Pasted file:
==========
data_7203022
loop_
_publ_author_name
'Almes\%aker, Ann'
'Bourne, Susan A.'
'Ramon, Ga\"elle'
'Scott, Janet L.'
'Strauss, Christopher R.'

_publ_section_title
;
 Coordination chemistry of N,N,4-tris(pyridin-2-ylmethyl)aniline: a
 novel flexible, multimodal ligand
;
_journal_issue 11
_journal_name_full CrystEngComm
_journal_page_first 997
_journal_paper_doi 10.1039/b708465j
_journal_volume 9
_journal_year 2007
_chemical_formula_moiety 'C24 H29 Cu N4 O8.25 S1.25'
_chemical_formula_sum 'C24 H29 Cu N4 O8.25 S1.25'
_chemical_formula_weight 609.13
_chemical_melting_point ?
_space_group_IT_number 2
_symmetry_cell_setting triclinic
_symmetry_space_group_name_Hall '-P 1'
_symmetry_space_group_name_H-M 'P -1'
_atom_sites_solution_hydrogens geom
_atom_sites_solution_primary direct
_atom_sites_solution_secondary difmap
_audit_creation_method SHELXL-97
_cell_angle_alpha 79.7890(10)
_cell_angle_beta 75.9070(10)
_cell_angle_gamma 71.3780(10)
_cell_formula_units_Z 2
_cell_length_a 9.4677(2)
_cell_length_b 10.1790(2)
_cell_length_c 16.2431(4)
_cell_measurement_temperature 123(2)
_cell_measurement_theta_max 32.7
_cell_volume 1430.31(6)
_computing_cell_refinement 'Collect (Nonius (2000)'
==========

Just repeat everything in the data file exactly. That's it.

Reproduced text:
data_7203022
loop_
_publ_author_name
'Almes\%aker, Ann'
'Bourne, Susan A.'
'Ramon, Ga\"elle'
'Scott, Janet L.'
'Strauss, Christopher R.'

_publ_section_title
;
 Coordination chemistry of N,N,4-tris(pyridin-2-ylmethyl)aniline: a
 novel flexible, multimodal ligand
;
_journal_issue 11
_journal_name_full CrystEngComm
_journal_page_first 997
_journal_paper_doi 10.1039/b708465j
_journal_volume 9
_journal_year 2007
_chemical_formula_moiety 'C24 H29 Cu N4 O8.25 S1.25'
_chemical_formula_sum 'C24 H29 Cu N4 O8.25 S1.25'
_chemical_formula_weight 609.13
_chemical_melting_point ?
_space_group_IT_number 2
_symmetry_cell_setting triclinic
_symmetry_space_group_name_Hall '-P 1'
_symmetry_space_group_name_H-M 'P -1'
_atom_sites_solution_hydrogens geom
_atom_sites_solution_primary direct
_atom_sites_solution_secondary difmap
_audit_creation_method SHELXL-97
_cell_angle_alpha 79.7890(10)
_cell_angle_beta 75.9070(10)
_cell_angle_gamma 71.3780(10)
_cell_formula_units_Z 2
_cell_length_a 9.4677(2)
_cell_length_b 10.1790(2)
_cell_length_c 16.2431(4)
_cell_measurement_temperature 123(2)
_cell_measurement_theta_max 32.7
_cell_volume 1430.31(6)
_computing_cell_refinement 'Collect (Nonius (2000)'